Letter to the Editor: Not many who remember polio are anti-vaxxers today
The following is a letter to the editor submitted to the Detroit Lakes Tribune and Perham Focus by a reader. It does not necessarily reflect the views of the newspapers. To submit a letter, email email@example.com or firstname.lastname@example.org.
To the Editor:
One summer day during my 1940s childhood, I told my mother that my neck hurt. "Don't talk that way!" was her almost angry retort. I was shocked at her response, but later realized that she was living in constant fear that one of her kids would fall victim to the polio epidemic that was raging at the time. At least three of my Sebeka classmates got polio while growing up, and one of them was crippled for life.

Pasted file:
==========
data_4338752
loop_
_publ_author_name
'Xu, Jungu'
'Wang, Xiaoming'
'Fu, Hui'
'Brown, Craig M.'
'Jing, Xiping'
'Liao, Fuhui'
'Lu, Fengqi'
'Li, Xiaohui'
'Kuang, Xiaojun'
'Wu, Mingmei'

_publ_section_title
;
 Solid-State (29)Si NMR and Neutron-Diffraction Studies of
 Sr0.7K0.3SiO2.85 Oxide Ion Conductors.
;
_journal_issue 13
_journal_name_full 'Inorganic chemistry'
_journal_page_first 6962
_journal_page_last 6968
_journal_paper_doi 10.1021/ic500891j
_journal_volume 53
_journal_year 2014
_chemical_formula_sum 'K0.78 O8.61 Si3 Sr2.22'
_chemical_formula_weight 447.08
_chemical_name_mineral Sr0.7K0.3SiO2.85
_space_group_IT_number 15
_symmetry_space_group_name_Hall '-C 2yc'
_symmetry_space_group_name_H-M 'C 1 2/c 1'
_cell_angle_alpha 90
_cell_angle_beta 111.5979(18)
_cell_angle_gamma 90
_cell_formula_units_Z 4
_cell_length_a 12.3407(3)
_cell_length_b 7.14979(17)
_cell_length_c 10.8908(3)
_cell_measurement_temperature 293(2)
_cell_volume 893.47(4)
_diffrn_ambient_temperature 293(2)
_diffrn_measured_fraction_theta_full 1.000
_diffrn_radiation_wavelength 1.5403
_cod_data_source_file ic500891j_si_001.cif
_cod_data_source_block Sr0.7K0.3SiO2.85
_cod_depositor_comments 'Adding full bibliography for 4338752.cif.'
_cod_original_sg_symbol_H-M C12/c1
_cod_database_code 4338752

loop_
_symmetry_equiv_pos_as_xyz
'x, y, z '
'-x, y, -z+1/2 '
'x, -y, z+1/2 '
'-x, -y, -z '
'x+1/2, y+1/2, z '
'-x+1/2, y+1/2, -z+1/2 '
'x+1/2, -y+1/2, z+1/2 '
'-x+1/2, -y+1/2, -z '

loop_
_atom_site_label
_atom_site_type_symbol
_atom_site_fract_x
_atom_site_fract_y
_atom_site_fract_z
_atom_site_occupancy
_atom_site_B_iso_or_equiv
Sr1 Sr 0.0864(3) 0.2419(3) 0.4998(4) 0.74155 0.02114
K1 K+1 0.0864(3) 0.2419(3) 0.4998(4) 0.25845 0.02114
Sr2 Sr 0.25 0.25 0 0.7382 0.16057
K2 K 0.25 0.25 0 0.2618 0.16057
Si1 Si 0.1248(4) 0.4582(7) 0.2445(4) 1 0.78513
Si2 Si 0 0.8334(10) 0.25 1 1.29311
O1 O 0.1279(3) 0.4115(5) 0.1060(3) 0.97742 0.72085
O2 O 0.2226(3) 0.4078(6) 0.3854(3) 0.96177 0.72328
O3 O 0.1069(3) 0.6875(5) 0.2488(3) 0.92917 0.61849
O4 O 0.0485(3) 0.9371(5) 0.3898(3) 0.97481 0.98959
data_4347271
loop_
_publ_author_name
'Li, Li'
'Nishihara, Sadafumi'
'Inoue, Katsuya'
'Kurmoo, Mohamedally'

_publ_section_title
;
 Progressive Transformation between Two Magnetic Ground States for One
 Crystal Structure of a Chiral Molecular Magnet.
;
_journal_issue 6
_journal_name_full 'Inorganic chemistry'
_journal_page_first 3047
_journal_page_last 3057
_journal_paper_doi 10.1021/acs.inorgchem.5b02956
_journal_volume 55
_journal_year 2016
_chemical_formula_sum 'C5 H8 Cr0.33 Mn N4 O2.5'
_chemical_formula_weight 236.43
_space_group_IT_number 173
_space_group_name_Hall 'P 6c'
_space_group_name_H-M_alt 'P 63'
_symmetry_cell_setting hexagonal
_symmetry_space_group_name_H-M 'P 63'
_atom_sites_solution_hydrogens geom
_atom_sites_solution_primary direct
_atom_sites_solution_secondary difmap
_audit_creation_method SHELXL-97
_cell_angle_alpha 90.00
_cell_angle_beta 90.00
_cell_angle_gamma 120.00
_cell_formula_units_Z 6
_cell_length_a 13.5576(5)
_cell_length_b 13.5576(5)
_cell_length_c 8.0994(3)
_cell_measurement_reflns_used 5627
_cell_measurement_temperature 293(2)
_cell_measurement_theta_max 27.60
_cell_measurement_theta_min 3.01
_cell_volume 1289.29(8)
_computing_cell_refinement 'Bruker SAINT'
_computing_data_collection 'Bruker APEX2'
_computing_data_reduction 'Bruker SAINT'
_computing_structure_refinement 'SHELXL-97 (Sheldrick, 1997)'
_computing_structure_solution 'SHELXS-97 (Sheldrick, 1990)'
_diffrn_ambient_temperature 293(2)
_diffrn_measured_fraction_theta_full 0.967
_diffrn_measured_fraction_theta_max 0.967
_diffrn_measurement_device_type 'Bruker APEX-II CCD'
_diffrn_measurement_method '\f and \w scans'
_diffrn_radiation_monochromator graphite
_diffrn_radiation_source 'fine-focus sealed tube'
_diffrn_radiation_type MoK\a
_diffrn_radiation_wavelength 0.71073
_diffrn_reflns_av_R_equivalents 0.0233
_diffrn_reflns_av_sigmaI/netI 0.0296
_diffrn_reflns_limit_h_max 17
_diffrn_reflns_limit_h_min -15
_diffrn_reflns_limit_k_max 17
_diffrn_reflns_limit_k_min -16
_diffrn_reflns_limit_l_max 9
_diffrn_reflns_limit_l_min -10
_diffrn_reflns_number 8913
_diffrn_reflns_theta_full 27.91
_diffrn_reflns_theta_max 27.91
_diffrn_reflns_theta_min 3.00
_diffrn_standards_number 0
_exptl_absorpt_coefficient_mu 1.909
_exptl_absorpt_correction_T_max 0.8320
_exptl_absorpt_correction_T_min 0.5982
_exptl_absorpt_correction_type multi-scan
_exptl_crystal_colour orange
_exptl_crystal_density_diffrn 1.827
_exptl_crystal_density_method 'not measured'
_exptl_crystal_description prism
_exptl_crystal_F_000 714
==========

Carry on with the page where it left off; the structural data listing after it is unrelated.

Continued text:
I had measles at age 10. After a few days of lethargy I was back to normal, and I had my natural immunity. A decade later my little brother was shocked when one of his elementary school classmates succumbed to the disease.
Almost a century ago, things were looking up for Sebeka resident Ray Blakeman. He had a wife and two little sons. Then smallpox struck their home. One month and two funerals later, Mr. Blakeman was left with one motherless little boy.
Because of a vaccine that had been developed since the days of my youth, measles has gone from a rite of passage to a rarity. The Salk and Sabin vaccines have conquered polio. And the smallpox vaccine has eradicated the disease.
You won't find many anti-vaxxers among those of us who remember what things were like seven decades ago.
- Jerry Miller, Sebeka MN